Also interestingly, the "key" for a robot, with the distances and heights of things, pretty much exactly represents a free throw in Basketball. Which I suppose makes sense, when you think about it!

So my original point: Forget 45 degrees. You need to shoot a LOT higher to even get to the hoop in most cases, let alone be anywhere close to accurate!

When they're talking about a 45 degree shot, they're not talking about the angle it leaves the player's hands, they're talking about the angle that it enters the hoop! Shooting at 45 degrees probably won't even be able to get the ball into the hoop - it'll bounce out!

(again, distances in meters and the dotted lines are the width of the ball as it travels over the solid line)

Also interestingly, the "key" for a robot, with the distances and heights of things, pretty much exactly represents a free throw in Basketball. Which I suppose makes sense, when you think about it!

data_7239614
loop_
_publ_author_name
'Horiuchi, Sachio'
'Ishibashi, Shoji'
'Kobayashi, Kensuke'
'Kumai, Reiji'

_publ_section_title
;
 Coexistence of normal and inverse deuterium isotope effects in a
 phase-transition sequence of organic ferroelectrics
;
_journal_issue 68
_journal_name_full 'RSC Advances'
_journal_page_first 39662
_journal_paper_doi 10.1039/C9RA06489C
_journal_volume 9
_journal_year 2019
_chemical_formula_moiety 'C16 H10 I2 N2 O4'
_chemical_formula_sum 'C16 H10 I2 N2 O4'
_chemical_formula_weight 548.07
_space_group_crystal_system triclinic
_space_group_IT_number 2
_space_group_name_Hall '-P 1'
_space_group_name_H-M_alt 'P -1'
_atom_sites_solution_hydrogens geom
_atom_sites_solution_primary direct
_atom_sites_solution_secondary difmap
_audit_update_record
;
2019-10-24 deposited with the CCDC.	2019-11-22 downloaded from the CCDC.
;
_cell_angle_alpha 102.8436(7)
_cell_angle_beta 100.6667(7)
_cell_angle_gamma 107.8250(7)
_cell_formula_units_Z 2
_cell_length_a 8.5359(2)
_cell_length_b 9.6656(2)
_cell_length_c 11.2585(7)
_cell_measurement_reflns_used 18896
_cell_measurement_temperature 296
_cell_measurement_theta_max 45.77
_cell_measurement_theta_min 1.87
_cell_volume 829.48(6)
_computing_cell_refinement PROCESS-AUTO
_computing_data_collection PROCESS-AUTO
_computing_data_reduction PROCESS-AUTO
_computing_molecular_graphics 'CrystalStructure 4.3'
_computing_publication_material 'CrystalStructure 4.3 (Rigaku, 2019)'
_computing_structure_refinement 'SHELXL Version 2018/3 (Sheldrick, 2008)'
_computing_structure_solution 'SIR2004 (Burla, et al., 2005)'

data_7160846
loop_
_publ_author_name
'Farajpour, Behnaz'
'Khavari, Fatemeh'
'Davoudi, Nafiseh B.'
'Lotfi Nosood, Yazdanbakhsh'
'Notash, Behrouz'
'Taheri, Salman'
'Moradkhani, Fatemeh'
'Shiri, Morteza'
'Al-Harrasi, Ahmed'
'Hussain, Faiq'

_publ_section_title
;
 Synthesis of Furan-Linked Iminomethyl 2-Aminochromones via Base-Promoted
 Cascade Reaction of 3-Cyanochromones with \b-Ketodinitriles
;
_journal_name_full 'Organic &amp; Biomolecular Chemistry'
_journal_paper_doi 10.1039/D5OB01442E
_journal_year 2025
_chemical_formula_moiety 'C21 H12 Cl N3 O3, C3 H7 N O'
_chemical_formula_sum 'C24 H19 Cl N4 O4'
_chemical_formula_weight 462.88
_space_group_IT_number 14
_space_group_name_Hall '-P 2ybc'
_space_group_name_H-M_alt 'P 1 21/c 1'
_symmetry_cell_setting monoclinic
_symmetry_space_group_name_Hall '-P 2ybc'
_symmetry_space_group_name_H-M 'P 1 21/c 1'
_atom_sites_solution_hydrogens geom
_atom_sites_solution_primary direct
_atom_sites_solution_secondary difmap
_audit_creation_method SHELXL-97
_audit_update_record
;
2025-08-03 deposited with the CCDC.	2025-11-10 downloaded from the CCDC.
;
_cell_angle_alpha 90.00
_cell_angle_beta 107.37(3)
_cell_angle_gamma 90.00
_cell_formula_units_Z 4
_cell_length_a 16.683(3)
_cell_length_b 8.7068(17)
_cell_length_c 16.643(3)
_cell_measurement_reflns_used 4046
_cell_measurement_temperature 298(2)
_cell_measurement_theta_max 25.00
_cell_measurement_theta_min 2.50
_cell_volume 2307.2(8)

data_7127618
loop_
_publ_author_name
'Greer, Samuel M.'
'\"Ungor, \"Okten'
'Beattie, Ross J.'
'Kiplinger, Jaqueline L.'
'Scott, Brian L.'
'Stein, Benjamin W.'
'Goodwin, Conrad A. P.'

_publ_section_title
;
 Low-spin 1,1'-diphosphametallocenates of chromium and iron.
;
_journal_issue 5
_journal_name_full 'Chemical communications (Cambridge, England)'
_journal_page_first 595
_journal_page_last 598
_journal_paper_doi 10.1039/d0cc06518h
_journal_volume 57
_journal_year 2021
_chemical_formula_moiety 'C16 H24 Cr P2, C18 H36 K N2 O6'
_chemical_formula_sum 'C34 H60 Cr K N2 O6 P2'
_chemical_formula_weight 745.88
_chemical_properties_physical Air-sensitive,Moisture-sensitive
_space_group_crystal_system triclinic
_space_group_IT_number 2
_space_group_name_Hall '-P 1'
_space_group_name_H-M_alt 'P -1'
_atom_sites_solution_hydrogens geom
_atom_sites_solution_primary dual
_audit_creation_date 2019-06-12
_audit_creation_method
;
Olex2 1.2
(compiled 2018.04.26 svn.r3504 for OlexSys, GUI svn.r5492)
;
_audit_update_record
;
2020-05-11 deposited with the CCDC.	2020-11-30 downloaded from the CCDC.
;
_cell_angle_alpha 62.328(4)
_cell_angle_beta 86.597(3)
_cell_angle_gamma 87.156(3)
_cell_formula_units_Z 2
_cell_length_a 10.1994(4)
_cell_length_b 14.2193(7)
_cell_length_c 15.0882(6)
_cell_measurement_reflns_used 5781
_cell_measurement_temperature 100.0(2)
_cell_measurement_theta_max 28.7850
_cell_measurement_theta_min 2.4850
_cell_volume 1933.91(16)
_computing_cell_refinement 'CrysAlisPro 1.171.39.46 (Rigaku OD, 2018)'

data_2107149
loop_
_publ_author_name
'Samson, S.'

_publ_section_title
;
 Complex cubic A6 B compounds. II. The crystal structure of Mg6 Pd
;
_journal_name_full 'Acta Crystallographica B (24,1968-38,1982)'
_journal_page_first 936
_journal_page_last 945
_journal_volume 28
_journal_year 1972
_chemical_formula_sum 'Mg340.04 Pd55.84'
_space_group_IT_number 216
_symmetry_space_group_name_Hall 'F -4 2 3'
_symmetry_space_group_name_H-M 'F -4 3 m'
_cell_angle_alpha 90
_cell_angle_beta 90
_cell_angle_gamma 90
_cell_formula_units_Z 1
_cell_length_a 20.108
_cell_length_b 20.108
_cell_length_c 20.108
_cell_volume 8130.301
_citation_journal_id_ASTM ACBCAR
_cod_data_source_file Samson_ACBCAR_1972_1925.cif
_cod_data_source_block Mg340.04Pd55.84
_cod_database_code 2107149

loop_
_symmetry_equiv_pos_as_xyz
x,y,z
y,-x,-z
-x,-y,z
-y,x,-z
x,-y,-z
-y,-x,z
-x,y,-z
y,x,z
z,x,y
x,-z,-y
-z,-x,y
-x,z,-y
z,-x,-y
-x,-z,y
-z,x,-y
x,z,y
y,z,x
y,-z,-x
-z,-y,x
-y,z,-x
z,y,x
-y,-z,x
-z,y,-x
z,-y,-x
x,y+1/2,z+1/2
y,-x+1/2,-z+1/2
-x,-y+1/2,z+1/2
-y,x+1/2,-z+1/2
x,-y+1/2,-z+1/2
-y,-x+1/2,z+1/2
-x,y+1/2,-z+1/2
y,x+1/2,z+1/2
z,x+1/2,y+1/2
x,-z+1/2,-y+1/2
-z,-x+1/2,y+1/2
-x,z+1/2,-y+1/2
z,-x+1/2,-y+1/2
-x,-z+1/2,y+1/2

So my original point: Forget 45 degrees. You need to shoot a LOT higher to even get to the hoop in most cases, let alone be anywhere close to accurate!

**Admin**- Admin
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## Re: General Shooter Discussion - What? Where? How?

From http://discovermagazine.com/2000/oct/featphysics: